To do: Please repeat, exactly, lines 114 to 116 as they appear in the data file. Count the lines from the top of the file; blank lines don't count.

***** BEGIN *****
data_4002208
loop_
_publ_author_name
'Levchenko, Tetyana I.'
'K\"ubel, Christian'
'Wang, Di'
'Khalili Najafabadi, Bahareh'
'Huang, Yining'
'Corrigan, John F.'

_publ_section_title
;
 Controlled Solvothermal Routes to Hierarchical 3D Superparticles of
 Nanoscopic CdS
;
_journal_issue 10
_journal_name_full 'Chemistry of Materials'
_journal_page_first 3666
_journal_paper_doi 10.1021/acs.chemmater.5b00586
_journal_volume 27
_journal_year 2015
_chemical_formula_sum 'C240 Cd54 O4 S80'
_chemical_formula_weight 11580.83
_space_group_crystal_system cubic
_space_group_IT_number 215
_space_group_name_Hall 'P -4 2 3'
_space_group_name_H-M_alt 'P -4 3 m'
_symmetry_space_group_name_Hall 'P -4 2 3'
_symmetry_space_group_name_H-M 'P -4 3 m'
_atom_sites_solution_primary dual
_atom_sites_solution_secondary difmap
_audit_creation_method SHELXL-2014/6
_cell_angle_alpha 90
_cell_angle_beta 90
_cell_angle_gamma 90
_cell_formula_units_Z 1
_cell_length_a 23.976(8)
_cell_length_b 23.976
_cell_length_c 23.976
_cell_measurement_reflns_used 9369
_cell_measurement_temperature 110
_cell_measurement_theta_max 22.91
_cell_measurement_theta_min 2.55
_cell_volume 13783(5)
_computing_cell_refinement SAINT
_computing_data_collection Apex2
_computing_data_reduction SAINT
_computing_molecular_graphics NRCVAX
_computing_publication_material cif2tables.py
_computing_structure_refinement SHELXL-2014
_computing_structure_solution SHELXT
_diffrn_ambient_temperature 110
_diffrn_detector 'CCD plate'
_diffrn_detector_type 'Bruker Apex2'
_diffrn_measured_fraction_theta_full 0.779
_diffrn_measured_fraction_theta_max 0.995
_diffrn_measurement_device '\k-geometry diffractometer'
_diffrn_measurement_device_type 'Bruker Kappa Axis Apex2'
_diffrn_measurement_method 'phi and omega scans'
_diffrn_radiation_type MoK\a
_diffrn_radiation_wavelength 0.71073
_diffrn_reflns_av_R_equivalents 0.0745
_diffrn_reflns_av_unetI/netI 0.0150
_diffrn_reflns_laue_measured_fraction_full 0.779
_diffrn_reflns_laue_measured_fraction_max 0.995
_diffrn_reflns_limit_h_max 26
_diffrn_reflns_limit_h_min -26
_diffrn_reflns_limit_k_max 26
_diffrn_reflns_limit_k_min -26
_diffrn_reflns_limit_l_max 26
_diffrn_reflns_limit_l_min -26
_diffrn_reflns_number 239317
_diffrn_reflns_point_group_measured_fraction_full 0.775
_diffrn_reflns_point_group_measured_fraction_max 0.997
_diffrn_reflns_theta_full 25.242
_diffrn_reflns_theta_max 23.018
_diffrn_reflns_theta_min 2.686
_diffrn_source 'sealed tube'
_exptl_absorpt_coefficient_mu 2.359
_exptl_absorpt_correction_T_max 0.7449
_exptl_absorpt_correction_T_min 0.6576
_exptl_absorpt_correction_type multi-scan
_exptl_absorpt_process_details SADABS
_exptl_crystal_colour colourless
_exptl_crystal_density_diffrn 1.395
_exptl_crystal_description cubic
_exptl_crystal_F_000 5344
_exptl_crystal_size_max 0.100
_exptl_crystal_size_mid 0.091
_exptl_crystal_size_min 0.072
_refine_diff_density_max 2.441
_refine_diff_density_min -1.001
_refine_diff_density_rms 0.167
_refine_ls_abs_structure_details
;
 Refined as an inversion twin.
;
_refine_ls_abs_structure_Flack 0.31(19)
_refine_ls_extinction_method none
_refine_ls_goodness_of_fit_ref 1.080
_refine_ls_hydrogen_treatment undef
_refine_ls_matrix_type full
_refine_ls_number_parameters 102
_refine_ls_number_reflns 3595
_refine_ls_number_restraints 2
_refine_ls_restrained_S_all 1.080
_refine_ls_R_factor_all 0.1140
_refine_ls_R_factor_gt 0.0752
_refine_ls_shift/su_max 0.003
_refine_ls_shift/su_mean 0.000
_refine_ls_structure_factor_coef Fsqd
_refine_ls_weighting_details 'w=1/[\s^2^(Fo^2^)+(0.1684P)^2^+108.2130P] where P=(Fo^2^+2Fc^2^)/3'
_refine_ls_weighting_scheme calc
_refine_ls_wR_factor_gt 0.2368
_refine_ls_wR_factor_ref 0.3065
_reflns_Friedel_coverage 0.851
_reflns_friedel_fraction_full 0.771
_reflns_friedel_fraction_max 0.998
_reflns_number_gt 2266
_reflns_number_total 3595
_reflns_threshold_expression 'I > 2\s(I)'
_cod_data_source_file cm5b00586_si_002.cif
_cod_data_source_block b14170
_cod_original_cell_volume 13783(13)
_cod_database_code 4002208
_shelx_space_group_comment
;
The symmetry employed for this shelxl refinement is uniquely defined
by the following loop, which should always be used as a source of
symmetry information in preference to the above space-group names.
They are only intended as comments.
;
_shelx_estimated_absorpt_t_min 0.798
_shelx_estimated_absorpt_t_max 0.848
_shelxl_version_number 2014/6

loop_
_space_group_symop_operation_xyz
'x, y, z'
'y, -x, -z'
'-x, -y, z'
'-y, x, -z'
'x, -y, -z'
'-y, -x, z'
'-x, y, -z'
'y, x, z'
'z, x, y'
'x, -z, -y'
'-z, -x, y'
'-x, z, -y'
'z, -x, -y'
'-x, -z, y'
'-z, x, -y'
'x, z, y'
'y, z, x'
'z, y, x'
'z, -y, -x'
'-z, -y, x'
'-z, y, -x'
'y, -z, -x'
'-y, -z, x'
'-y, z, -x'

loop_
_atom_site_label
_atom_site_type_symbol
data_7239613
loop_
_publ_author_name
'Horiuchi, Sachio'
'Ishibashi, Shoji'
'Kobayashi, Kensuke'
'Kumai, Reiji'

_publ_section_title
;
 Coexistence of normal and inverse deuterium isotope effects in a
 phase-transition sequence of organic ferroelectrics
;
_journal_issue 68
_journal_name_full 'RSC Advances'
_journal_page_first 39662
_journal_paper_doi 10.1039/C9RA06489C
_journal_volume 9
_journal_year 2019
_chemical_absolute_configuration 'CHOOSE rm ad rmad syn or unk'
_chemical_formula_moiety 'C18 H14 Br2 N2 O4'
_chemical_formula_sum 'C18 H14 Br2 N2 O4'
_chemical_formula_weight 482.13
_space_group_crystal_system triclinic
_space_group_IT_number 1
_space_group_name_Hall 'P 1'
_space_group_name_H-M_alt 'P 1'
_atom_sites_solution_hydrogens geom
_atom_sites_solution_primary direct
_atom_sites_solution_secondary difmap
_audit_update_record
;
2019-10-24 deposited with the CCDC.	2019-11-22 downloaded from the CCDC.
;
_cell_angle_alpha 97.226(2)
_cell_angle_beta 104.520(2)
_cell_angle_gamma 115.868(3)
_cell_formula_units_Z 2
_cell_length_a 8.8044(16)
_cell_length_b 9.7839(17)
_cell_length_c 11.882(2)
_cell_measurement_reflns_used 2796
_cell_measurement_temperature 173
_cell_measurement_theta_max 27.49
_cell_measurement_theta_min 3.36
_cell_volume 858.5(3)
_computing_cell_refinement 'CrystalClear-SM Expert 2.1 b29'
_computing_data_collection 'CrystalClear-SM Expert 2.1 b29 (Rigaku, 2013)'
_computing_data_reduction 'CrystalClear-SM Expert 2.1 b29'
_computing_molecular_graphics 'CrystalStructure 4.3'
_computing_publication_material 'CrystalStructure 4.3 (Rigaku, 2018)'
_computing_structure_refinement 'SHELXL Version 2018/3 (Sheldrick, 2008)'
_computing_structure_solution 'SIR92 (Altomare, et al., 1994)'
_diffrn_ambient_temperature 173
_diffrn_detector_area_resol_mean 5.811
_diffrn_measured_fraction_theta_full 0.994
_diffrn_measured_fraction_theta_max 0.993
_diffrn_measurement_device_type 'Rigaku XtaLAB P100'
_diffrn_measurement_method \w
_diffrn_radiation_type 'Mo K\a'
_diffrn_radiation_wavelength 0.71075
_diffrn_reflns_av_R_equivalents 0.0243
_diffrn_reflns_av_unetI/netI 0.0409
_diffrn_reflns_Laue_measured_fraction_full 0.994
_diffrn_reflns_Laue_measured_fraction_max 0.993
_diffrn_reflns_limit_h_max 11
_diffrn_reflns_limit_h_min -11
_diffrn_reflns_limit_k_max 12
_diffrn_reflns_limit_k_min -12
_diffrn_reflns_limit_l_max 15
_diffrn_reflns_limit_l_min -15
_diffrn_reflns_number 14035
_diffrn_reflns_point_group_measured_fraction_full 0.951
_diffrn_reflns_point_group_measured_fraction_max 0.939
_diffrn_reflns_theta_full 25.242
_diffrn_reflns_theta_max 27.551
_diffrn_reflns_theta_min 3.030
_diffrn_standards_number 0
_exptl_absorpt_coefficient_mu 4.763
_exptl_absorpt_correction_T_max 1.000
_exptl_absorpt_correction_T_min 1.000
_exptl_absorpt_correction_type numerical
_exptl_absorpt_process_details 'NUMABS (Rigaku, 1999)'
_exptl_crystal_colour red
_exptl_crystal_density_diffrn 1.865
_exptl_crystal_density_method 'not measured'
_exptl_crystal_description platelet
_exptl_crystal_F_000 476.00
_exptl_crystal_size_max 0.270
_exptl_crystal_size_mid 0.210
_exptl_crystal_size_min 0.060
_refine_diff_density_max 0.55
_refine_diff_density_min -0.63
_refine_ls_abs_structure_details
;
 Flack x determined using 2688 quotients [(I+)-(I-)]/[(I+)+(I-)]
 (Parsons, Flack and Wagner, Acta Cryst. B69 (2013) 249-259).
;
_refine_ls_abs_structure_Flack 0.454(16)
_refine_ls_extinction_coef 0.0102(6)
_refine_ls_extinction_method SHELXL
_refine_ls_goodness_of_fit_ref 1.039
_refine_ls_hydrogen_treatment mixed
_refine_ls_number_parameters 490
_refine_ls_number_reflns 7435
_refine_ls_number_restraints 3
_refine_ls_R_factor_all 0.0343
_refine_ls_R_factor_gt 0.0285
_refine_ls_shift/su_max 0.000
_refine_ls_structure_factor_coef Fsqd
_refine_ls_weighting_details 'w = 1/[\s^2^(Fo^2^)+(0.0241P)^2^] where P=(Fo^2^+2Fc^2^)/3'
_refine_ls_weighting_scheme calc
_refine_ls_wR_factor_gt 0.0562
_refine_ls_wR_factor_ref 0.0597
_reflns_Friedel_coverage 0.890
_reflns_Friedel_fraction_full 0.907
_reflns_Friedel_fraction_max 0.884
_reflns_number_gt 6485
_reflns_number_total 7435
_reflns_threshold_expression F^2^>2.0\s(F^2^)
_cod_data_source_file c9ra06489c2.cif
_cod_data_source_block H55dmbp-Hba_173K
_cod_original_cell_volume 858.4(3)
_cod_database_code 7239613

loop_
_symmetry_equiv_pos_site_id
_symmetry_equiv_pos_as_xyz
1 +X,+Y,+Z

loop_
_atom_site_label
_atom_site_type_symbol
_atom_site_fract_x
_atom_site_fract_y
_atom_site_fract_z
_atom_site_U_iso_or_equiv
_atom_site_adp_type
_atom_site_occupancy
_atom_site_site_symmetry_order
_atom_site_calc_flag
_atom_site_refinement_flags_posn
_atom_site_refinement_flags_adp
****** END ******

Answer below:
_refine_ls_wR_factor_ref 0.3065
_reflns_Friedel_coverage 0.851
_reflns_friedel_fraction_full 0.771